When it comes to Metro Vancouver’s housing market, Michael Ferreira has been around the block. Founder and managing partner of Urban Analytics, he’s followed the ups and down of Lower Mainland real estate for more than 20 years, so his annual address to the Urban Development Institute (UDI) is always a highly anticipated event — and this year was no exception.
Price and Demand
Speaking to a sell-out audience, Ferreira said he can’t recall a “more interesting time” as the industry continues navigating through unchartered territory. Ongoing transfers of wealth from local boomers to their children, plus low (though rising) interest rates are creating an unrelenting demand and continued supply shortage that results in high prices in Vancouver.
Towers frequently sell out in a couple of weeks yielding staggering sales figures that seem staggering — especially when those numbers would have been higher if more units had been available. Burnaby, he noted, is the front-runner in concrete highrises so far this year with 1,583 sales, followed by Vancouver with 1,295 and Richmond with 968.
But it was Marcon’s Clarke + Como in Burquitlam that Ferreira singled out as a truly “fascinating” example of the severity of the region’s condo supply shortage. The 49-storey tower launched in early summer with 6,000 names on the priority registration list. From that list, 3,600 people made suite requests — a document handed to sales staff that indicates the specific suite they want to purchase. Only 350 units were available, leaving more than 3,200 potential buyers unsuccessful.
In the smallest of the Tri-Cities, Quantum Properties created a stir when it sold 170 units (at an average home price of $500-per-sq.-ft.) in just over 10 days at Montrose Square, a wood-frame lowrise located in downtown Port Coquitlam. “It’s almost as though people all of sudden remembered Port Coquitlam existed,” Ferreira said, adding that a few years ago developers would have been lucky to get $300-per-sq.-ft. in that area.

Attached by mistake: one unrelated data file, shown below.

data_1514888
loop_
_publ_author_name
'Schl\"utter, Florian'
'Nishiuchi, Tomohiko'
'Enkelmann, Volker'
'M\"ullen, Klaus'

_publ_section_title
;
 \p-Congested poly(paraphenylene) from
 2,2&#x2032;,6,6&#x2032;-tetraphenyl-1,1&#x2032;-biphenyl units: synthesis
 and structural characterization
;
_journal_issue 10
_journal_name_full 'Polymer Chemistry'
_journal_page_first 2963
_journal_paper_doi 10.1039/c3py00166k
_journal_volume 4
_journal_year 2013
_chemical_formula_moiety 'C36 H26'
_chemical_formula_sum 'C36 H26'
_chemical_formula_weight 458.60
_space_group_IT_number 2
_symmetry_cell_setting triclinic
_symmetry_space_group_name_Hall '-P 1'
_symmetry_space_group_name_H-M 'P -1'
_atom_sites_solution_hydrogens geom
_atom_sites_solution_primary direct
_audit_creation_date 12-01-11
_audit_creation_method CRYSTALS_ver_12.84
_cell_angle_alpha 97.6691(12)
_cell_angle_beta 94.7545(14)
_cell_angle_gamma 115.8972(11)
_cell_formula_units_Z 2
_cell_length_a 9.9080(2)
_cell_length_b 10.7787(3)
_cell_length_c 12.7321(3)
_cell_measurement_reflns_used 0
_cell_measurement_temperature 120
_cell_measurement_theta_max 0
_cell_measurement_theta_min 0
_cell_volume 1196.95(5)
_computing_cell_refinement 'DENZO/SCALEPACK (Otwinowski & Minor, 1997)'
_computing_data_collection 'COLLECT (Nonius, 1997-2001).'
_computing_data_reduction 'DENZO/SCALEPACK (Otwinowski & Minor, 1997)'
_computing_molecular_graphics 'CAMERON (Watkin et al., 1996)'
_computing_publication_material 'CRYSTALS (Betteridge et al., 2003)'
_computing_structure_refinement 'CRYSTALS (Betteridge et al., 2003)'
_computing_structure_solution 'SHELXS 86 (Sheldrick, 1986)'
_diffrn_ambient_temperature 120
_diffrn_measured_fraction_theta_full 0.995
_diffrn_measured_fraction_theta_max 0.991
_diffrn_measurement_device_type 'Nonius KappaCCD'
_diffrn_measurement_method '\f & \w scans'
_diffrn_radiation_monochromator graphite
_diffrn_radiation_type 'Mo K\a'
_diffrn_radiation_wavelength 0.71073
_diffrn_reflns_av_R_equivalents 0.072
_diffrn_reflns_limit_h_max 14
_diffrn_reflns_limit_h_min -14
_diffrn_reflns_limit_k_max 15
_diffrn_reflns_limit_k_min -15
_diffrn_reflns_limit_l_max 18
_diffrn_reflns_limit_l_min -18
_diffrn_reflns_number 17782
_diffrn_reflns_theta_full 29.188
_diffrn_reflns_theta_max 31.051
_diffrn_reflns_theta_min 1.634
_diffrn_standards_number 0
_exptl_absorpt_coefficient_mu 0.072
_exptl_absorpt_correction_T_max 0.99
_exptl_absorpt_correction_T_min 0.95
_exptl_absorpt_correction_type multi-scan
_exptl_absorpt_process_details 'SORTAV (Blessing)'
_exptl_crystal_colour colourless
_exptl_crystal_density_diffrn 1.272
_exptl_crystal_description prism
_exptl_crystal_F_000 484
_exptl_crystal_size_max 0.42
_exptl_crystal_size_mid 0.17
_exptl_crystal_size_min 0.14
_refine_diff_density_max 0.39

Here’s some food for thought though: with price increases of 50 per cent in the past two years, even a 20 to 30 per cent decline would still put homeowners ahead of where they were two years ago.
In addition to uncertainty about changing provincial housing policies and rising interest rates, Ferreira expressed concerns about the stress test soon to be applied to all mortgages – not just high-ratio ones. Currently, a hypothetical couple with 20 per cent deposit would qualify for a $573,500 mortgage (based on a 3.29 rate) which translates to a maximum purchase price of $717,000.
But when the clock strikes midnight on December 31, that same couple will need to qualify at 5.29 per cent, reducing their maximum mortgage to $468,000 and the home they can afford to $585,000 – a whopping 18 per cent drop in purchasing power. “These new rules attack demand as opposed to addressing the [lack of supply] issue and will impact first-time and younger move-up buyers – buyers who’ve contributed least to the affordability crisis,” Ferreira said.
Looking ahead, Ferreira said he believes that while prices will continue rising, they will likely rise less dramatically than the 20 to 30 per cent annual increases the region has sustained for the past few years. He wants to see projects approved more quickly, but said they need to be the right projects. And he had a specific example in mind.
“Westbank has developed some of the most iconic buildings in the city – you just have to drive across the Granville Street Bridge to see how cool Vancouver House is looking to know that. But just because you can achieve $1,200 or $1,300-per-sq.-ft. around the Joyce SkyTrain station, should you? This is where we should be building housing that targets the workforce our mayor is fond of talking about. The only winners, aside from the developer, of approving this kind of project in this location at these prices are local landowners. Anyone with a property to sell anywhere close to [the Joyce project] saw those prices and immediately raised their asking price.”
High home prices in Vancouver: The New Normal
“One last thought on pricing because I get asked this all the time. Do I see prices levelling off and maybe even dropping in some areas over the next couple of years? It’s certainly a possibility. But, do I think homes here will be worth more in five years than they are today? Absolutely. And I know this industry is resilient. It will find a way to adjust to the new normal, whatever that is, and move forward.”